So think about as if you were doing a deadlift what the perfect position would be hips unlocked back straight and that’s going to be your strongest muscular position. From there head drops down okay shoulders are going to be just in front of your knees so you’re leading with power and you’re pushing forward through the whoops. The lower body is balancing the bike upper body is moving with power.

And you want to be soft in your arm soft in your hands have a grip that the bike can’t jerk away from you but you want the bike to be able to move up and down to your chest without you feeling like you’re having to force it one way or the other. It should feel pretty free underneath your stabilizers in your core and your hips legs and your feet. And lastly, in our body mechanics we’ve moved up to the top of our body, it’s going to be your vision where your heads out.

Your heads down low in the front of the bike you must take the helmet from here and look up and out so you know what you got coming up against you alright. You need to be able to anticipate what’s coming up give a big hole in the whoops or the whoops are ending and you can’t get back on the gas harder you need to know.

And a nice rule of thumb that I like to use and it’s hard to kind of manage me you don’t have a speedometer but you can kind of feel. Every 10 miles per hour that you’re going faster needs to be another 10 feet out. So if it’s a slow to set of whoops you can look 15 feet in front of you and maintain that because you have time to process the information and make the decisions.

If you’re going really fast you need to look further down so you have time to adjust the body accordingly and make the right decisions. Step number four we’re going to talk about throttle delivery and also speed delivery I feel like this is kind of the same thing. The big thing here is that you want to make sure that the exit of your whoops we’ll call it the last five whoops you’re able to maintain the bike in the meet of the power and also maintain the speed you’re going if not accelerate out.

Like in Supercross, for instance, you’ll see that guys shift up to two gears in the air of the triples before. Alright they’re going from likely second gear to fourth gear on a 450 the reason for that is they’re taking those woops out of speed where they could potentially tap out of that gear halfway through and the bike starts to unload.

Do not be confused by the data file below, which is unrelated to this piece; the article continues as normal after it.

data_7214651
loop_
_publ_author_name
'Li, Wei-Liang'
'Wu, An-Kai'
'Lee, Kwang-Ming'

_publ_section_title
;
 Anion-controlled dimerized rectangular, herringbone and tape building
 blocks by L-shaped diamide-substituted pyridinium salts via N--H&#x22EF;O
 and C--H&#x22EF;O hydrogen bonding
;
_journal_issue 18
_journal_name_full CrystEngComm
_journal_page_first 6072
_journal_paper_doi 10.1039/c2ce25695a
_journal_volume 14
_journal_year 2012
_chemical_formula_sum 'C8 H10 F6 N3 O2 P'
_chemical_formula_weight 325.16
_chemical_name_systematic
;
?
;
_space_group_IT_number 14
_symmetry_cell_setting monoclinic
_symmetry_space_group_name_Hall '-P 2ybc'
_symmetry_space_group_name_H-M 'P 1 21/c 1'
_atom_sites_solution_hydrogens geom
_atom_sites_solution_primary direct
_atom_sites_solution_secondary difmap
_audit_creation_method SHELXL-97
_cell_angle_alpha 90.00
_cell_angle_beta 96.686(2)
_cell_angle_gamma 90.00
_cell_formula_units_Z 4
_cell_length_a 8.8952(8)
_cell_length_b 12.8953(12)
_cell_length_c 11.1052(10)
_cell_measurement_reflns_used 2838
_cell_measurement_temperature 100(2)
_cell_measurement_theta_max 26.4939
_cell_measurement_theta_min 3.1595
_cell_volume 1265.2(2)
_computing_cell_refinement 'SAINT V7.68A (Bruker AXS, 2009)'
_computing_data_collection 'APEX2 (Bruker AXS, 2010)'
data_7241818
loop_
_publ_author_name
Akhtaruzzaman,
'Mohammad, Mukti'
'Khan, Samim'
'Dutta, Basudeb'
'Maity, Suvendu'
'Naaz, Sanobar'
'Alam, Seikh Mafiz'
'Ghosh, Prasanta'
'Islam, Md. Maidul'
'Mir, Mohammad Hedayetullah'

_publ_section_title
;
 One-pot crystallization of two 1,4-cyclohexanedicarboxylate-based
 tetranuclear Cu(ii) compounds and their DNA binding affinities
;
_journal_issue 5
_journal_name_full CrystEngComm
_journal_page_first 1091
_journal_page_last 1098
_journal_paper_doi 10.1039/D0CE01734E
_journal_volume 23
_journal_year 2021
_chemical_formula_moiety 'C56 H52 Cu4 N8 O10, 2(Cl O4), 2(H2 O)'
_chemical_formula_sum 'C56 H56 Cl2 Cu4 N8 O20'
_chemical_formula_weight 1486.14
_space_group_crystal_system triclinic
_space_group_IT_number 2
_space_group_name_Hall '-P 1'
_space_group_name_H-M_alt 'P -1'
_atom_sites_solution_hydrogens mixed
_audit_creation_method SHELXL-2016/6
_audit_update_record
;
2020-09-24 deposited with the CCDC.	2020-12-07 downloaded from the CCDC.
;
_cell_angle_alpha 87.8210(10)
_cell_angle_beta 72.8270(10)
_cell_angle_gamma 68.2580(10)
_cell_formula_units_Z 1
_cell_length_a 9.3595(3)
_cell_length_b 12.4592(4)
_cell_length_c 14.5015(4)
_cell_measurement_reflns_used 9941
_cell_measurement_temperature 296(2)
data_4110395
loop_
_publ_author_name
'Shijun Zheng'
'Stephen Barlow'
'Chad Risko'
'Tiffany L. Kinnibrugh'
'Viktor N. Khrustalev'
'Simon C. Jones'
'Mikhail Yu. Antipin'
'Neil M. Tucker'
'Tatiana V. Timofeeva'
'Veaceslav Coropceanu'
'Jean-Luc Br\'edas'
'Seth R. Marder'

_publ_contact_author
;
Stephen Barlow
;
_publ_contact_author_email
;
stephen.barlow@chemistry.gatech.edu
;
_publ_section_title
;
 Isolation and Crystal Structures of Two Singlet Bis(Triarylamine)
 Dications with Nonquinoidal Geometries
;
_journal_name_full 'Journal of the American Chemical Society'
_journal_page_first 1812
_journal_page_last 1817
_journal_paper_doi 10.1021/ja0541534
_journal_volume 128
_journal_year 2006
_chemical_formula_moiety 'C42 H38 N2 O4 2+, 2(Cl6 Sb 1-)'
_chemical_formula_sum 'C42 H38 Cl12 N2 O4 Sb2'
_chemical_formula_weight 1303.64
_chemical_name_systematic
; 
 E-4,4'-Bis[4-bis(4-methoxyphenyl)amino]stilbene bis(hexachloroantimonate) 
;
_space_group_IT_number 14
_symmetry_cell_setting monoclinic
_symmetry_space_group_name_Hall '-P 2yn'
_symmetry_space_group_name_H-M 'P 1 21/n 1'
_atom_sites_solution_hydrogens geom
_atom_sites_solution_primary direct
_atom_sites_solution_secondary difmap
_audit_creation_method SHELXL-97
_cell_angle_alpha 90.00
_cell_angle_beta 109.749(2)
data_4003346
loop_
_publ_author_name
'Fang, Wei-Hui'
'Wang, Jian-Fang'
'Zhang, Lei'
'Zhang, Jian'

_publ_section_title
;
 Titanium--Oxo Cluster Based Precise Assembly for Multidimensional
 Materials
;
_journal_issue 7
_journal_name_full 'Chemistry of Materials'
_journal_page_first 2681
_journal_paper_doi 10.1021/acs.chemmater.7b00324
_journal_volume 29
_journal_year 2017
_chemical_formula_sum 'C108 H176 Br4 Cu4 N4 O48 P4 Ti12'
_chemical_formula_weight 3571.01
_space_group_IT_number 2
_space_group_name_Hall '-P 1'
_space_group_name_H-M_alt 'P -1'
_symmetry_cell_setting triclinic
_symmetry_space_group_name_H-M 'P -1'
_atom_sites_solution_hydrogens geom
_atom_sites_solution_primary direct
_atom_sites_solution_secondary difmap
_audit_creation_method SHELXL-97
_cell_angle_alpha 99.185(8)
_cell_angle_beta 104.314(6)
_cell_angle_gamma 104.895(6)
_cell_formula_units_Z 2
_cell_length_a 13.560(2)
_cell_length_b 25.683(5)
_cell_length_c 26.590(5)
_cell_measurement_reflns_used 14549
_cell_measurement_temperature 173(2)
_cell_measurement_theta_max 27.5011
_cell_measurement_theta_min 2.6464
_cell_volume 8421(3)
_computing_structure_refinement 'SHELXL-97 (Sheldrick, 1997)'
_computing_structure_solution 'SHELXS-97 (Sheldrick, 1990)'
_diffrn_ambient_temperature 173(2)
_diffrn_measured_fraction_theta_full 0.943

Remember the bike suspension works the best when the RPMs are lower the suspension works more free. Okay, so you want to think about how am I giving the bike gas what gear man and what kind of speed is enabling me to keep the bike in that good meet of the power and the suspension to float nicely.

Another thing that really helps with that is being able to manage your throttle and give gas so to speak at the right time and you’ll notice when I’m riding through here that I’m managing how my bikes staying on top of these whoops with how much gas I’m hitting every time I had to whoop bop-bop-bop. And if it’s dropping down in I may let off a little bit and let it get back on top of the next one and then get back on the gas bop bop bop.

So you’re going to meet you’re going to have that issue where the front end drops down in and whoops like these because they’re uneven once higher than the next so you kind of have to feel the bike and feel the throttle in order to get back on top and continue to skim out of the whoops. Don’t come into a set of whoops and think that you just need to hold the gas wide-open all the way through because that isn’t the answer.

There may be a sand whoop section where that works a roller or they’re a little further apart you don’t have to manage to be on top of them or manage to drop in between them or that works. But in a set of whoops like this is what you’re probably going to come up against more often then not you definitely have to manage the throttle by coming on and off and timing your whoops correctly.

Alright, guys your pro tip thanks for sticking around to the end. We’re going to show you something that may help you make a pass or use the inside of the track cut off some track and still maintain some momentum through the whoops. If it were me I would take the inside of this track and come into the whoops right here rather than going way around the outside losing a bunch of track.

How I would get my speed up in the middle of these whoops is I would use this first roller here and you can see how on the practice that they were doing there’s a rut coming in right here. I would use this first roller and kind of soak this upright and then try to get my back wheel to stay on the ground coming down this first one so I could pick up speed off of this little downslope.

So you come in you soak this up you pick up these and then you start maneuvering your way through the whoops okay. So you use that first one especially if it’s a little more rolled out as a momentum gainer right. You come out of turn inside turn kind of soak this one up and then really get on the gas rather than getting on the gas real hard here and slamming into that first one and losing all your momentum.

Remember we’re trying to gain speed especially if we’re coming from the inside throughout the whole set of whoops to maintain a straight bike in a stable position. Alright, guys hope you enjoyed the video we hope you stay safe and straight down your next set of whoops at your local track.